More than 440 precious pets have been reported stolen from their homes across south-east London in the past five years, an analysis has revealed.

However, the number of animals taken by thieves has fallen by more than half since 2014.

Figures from the Metropolitan Police have shown that 443 animals, ranging from domestic dogs and cats all the way to reptiles and insects, have been purposefully led astray between April 2014 and 2019.

Bromley was the worst area for the offence with 184 animals reported stolen since 2014, the most popular animal being birds with 63 of them pinched during the same period.

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Pet poachers in Greenwich were mainly after dogs with 51 pooches taken out of 109 animals reported stolen to police.

Lewisham saw similar behaviour with dogs topping the list as 56 were taken during the same timeframe. 103 animals were reported as stolen altogether within the borough.

Bexley had the lowest number of stolen animals with only 47 noted in the last five years with all manner of creatures taken, including three insects reported taken in October 2017.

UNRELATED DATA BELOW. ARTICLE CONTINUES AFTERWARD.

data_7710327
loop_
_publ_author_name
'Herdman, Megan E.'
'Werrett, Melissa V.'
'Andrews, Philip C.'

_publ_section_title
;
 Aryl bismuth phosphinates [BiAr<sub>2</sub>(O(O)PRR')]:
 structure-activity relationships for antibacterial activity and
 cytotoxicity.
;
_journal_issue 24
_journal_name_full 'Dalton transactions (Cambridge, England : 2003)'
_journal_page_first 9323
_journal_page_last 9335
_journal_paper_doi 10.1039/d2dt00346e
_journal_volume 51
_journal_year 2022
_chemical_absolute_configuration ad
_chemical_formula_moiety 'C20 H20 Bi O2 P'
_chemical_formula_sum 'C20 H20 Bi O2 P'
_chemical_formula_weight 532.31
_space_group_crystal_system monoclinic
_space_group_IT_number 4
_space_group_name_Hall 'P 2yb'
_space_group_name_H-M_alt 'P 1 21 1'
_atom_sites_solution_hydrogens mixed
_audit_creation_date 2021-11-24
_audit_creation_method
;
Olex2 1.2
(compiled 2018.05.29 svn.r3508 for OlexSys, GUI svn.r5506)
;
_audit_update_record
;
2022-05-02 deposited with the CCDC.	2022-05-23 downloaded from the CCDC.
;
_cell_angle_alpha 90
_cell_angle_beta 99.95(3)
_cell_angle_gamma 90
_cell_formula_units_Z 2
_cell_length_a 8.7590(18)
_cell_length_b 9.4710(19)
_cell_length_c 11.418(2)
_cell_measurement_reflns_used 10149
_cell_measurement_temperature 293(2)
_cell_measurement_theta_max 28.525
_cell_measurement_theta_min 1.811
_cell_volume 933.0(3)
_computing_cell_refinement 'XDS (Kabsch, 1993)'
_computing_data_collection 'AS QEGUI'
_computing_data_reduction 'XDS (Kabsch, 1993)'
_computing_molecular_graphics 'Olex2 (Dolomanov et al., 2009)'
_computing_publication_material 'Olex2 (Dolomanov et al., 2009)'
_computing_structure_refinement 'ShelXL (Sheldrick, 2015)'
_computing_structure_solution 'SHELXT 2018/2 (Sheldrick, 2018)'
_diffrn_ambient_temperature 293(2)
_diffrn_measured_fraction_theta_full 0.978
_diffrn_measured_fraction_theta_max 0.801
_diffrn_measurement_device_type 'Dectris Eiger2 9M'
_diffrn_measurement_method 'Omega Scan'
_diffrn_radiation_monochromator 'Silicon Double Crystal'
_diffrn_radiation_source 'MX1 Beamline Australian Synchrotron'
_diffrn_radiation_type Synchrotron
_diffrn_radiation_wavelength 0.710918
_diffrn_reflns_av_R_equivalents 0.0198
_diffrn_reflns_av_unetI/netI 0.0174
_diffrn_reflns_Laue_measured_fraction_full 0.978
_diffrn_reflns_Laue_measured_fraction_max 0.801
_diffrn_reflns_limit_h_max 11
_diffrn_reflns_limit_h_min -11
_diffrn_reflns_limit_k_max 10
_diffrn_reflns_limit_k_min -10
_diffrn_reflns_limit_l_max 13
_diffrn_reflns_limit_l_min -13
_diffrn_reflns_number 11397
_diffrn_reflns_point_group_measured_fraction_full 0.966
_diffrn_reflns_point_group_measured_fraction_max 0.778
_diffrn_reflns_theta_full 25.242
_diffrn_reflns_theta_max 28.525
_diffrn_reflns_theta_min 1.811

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However, only 43 of animals reported stolen within those years were recovered and returned to their owners.

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The latest figures reflect a massive dip in animal theft cases across all SE London boroughs compared to the year previous, with 49 animals reported last year compared to the 152 reported the year previous.

Speaking on this decrease, Louise Lee from the national animal charity,

Blue Cross

said: "It is impossible to say why there was a drop in crimes involving pet theft in these areas, we just have to hope that it doesn’t go back on the rise.

"Whatever the reason, we know the impact on each individual owner behind the statistics is absolutely devastating and the grief and pain can stay with them for the rest of their lives.

"To help prevent becoming a victim, take a few steps such as altering the routes of your dog walks, never leave a pet tied outside a shop or alone in the car and make sure they are microchipped to increase your chances of being reunited if the worse happens."